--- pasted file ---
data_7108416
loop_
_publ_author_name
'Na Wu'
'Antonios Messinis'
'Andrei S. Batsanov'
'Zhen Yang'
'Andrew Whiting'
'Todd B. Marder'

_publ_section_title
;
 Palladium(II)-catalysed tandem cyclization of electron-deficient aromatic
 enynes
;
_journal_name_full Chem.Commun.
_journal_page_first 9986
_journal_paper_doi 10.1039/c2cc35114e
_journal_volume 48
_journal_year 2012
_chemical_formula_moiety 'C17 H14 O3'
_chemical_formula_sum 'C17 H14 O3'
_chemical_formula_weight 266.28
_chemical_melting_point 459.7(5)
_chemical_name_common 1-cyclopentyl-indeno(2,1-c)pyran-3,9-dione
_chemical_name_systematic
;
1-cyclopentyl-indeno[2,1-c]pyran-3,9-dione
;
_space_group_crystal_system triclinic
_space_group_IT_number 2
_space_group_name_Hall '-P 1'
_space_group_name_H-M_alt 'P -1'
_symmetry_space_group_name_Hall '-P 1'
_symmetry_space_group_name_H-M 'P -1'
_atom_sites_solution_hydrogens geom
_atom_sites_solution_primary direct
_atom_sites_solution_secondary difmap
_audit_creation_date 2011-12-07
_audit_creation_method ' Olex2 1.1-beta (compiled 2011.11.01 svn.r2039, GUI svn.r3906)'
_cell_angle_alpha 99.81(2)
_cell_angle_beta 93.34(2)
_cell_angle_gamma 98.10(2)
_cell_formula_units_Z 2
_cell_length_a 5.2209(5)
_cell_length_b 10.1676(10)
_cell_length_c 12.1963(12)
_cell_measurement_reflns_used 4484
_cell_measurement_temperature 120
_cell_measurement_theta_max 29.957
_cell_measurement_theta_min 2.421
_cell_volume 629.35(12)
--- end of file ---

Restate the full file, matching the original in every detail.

data_7108416
loop_
_publ_author_name
'Na Wu'
'Antonios Messinis'
'Andrei S. Batsanov'
'Zhen Yang'
'Andrew Whiting'
'Todd B. Marder'

_publ_section_title
;
 Palladium(II)-catalysed tandem cyclization of electron-deficient aromatic
 enynes
;
_journal_name_full Chem.Commun.
_journal_page_first 9986
_journal_paper_doi 10.1039/c2cc35114e
_journal_volume 48
_journal_year 2012
_chemical_formula_moiety 'C17 H14 O3'
_chemical_formula_sum 'C17 H14 O3'
_chemical_formula_weight 266.28
_chemical_melting_point 459.7(5)
_chemical_name_common 1-cyclopentyl-indeno(2,1-c)pyran-3,9-dione
_chemical_name_systematic
;
1-cyclopentyl-indeno[2,1-c]pyran-3,9-dione
;
_space_group_crystal_system triclinic
_space_group_IT_number 2
_space_group_name_Hall '-P 1'
_space_group_name_H-M_alt 'P -1'
_symmetry_space_group_name_Hall '-P 1'
_symmetry_space_group_name_H-M 'P -1'
_atom_sites_solution_hydrogens geom
_atom_sites_solution_primary direct
_atom_sites_solution_secondary difmap
_audit_creation_date 2011-12-07
_audit_creation_method ' Olex2 1.1-beta (compiled 2011.11.01 svn.r2039, GUI svn.r3906)'
_cell_angle_alpha 99.81(2)
_cell_angle_beta 93.34(2)
_cell_angle_gamma 98.10(2)
_cell_formula_units_Z 2
_cell_length_a 5.2209(5)
_cell_length_b 10.1676(10)
_cell_length_c 12.1963(12)
_cell_measurement_reflns_used 4484
_cell_measurement_temperature 120
_cell_measurement_theta_max 29.957
_cell_measurement_theta_min 2.421
_cell_volume 629.35(12)